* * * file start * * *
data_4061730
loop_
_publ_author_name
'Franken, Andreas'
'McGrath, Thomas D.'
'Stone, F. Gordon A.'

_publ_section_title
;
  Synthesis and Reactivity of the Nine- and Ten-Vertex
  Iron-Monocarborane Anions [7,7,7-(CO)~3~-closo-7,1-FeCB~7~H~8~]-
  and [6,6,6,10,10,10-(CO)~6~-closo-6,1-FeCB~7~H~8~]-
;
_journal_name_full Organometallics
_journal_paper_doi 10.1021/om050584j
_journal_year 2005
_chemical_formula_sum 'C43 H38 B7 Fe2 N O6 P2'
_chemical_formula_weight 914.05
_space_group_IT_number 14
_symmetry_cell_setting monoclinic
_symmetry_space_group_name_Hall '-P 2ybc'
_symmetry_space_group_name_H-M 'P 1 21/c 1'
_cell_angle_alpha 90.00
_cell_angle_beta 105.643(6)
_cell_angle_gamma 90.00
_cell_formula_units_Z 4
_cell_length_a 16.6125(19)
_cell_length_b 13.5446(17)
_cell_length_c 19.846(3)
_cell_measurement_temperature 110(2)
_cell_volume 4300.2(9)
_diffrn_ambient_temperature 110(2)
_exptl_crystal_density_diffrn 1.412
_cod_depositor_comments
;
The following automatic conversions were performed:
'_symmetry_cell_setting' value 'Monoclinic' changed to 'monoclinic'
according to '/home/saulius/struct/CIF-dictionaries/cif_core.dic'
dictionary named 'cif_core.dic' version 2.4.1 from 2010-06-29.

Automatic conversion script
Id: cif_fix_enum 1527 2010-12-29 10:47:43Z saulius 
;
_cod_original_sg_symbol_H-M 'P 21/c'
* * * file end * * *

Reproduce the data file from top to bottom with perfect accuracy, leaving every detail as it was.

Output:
data_4061730
loop_
_publ_author_name
'Franken, Andreas'
'McGrath, Thomas D.'
'Stone, F. Gordon A.'

_publ_section_title
;
  Synthesis and Reactivity of the Nine- and Ten-Vertex
  Iron-Monocarborane Anions [7,7,7-(CO)~3~-closo-7,1-FeCB~7~H~8~]-
  and [6,6,6,10,10,10-(CO)~6~-closo-6,1-FeCB~7~H~8~]-
;
_journal_name_full Organometallics
_journal_paper_doi 10.1021/om050584j
_journal_year 2005
_chemical_formula_sum 'C43 H38 B7 Fe2 N O6 P2'
_chemical_formula_weight 914.05
_space_group_IT_number 14
_symmetry_cell_setting monoclinic
_symmetry_space_group_name_Hall '-P 2ybc'
_symmetry_space_group_name_H-M 'P 1 21/c 1'
_cell_angle_alpha 90.00
_cell_angle_beta 105.643(6)
_cell_angle_gamma 90.00
_cell_formula_units_Z 4
_cell_length_a 16.6125(19)
_cell_length_b 13.5446(17)
_cell_length_c 19.846(3)
_cell_measurement_temperature 110(2)
_cell_volume 4300.2(9)
_diffrn_ambient_temperature 110(2)
_exptl_crystal_density_diffrn 1.412
_cod_depositor_comments
;
The following automatic conversions were performed:
'_symmetry_cell_setting' value 'Monoclinic' changed to 'monoclinic'
according to '/home/saulius/struct/CIF-dictionaries/cif_core.dic'
dictionary named 'cif_core.dic' version 2.4.1 from 2010-06-29.

Automatic conversion script
Id: cif_fix_enum 1527 2010-12-29 10:47:43Z saulius 
;
_cod_original_sg_symbol_H-M 'P 21/c'